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Māori parents and education/Ko ngā mātua Māori me te mātauranga

Sheridan McKinley

How well Māori children do at school is strongly linked with how well parents and children relate to school staff.

Māori parents want their children to have a better education than they had, and have a strong wish to be involved in their child's schooling, concludes Māori parents and education.

But Māori parents need more guidance on how best to support their children's education at home, and how to access information or services to help them give that support.

The key factor is school outreach. "When teachers reach out into the community, showing their respect for the relationships and activities which matter for Mäori parents and their children, partnership with parents appears to be more readily achieved."

McKinley interviewed Māori parents and their school-age children, as well as principals and teachers, in three types of education - kura kaupapa, English-medium schools, and bilingual units.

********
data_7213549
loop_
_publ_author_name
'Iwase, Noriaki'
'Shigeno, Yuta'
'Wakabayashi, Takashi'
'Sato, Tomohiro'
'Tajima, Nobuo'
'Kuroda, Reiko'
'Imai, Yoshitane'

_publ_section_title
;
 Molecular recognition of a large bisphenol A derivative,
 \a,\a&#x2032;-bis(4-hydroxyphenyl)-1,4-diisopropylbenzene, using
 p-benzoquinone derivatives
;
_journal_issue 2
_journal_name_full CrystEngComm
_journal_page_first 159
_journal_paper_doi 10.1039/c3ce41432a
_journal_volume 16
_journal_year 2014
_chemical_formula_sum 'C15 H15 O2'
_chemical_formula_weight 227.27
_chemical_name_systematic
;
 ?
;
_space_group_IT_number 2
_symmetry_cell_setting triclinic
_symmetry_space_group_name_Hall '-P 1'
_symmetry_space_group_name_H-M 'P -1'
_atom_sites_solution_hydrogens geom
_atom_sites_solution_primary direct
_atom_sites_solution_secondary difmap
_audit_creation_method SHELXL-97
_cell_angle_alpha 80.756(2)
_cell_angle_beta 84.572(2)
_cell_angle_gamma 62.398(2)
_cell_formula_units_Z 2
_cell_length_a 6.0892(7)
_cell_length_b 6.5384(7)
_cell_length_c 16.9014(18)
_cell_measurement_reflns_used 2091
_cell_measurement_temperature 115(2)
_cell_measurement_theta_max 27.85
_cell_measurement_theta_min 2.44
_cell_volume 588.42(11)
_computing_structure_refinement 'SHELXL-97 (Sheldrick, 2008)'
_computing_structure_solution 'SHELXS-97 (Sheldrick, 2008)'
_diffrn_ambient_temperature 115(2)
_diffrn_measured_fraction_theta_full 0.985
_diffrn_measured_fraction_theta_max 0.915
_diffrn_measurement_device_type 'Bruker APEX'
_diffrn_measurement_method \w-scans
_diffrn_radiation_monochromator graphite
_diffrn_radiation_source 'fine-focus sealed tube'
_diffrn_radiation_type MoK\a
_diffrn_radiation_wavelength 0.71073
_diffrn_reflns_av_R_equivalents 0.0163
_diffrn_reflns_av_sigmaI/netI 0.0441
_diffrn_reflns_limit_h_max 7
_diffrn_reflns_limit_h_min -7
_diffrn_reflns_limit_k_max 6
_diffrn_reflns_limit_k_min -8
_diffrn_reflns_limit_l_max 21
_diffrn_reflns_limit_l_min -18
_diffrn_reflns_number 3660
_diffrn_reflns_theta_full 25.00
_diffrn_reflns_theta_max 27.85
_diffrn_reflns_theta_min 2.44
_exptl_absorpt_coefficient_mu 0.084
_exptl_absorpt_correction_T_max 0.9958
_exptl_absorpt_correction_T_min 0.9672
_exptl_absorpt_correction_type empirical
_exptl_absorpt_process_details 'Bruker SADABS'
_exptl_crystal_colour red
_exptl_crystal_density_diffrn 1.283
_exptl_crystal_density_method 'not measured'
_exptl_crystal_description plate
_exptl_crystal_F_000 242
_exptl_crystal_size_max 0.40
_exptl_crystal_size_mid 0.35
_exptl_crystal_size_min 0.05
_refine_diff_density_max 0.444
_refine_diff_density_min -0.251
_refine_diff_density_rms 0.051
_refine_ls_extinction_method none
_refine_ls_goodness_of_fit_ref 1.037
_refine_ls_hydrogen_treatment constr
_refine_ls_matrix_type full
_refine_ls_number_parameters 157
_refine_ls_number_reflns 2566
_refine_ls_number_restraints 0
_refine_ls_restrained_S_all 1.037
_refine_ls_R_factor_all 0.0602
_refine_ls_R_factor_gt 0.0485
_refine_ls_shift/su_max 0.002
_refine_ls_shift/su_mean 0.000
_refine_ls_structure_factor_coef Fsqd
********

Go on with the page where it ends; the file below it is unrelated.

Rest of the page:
Almost all the Māori parents interviewed had some involvement in their child's school, and most of the schools were actively trying to reach Māori parents. Overall, both parents and children were much more positive about primary than secondary school experiences.

This report provides valuable insights which may contribute to shaping better home-school relationships for Māori parents and children.

See also an abridged version Māori parents and education.

Te Wāhanga
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Publication type: 
Research report
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